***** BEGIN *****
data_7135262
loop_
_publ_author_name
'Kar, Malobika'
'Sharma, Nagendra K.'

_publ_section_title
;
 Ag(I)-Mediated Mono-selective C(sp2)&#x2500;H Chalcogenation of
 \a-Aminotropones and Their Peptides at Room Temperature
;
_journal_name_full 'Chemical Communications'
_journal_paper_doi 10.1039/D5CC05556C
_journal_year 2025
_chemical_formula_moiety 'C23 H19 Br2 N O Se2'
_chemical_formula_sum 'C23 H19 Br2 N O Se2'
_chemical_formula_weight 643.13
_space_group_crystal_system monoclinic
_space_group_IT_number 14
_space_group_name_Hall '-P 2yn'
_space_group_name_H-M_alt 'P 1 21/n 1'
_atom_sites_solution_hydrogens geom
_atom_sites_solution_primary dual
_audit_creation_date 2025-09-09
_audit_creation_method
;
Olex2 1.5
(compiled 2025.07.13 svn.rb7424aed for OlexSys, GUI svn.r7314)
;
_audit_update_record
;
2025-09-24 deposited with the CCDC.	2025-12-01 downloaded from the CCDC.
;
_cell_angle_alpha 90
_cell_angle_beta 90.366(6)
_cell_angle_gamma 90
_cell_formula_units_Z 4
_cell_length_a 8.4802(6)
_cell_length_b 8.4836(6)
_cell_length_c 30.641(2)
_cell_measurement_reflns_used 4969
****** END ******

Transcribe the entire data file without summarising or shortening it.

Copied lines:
data_7135262
loop_
_publ_author_name
'Kar, Malobika'
'Sharma, Nagendra K.'

_publ_section_title
;
 Ag(I)-Mediated Mono-selective C(sp2)&#x2500;H Chalcogenation of
 \a-Aminotropones and Their Peptides at Room Temperature
;
_journal_name_full 'Chemical Communications'
_journal_paper_doi 10.1039/D5CC05556C
_journal_year 2025
_chemical_formula_moiety 'C23 H19 Br2 N O Se2'
_chemical_formula_sum 'C23 H19 Br2 N O Se2'
_chemical_formula_weight 643.13
_space_group_crystal_system monoclinic
_space_group_IT_number 14
_space_group_name_Hall '-P 2yn'
_space_group_name_H-M_alt 'P 1 21/n 1'
_atom_sites_solution_hydrogens geom
_atom_sites_solution_primary dual
_audit_creation_date 2025-09-09
_audit_creation_method
;
Olex2 1.5
(compiled 2025.07.13 svn.rb7424aed for OlexSys, GUI svn.r7314)
;
_audit_update_record
;
2025-09-24 deposited with the CCDC.	2025-12-01 downloaded from the CCDC.
;
_cell_angle_alpha 90
_cell_angle_beta 90.366(6)
_cell_angle_gamma 90
_cell_formula_units_Z 4
_cell_length_a 8.4802(6)
_cell_length_b 8.4836(6)
_cell_length_c 30.641(2)
_cell_measurement_reflns_used 4969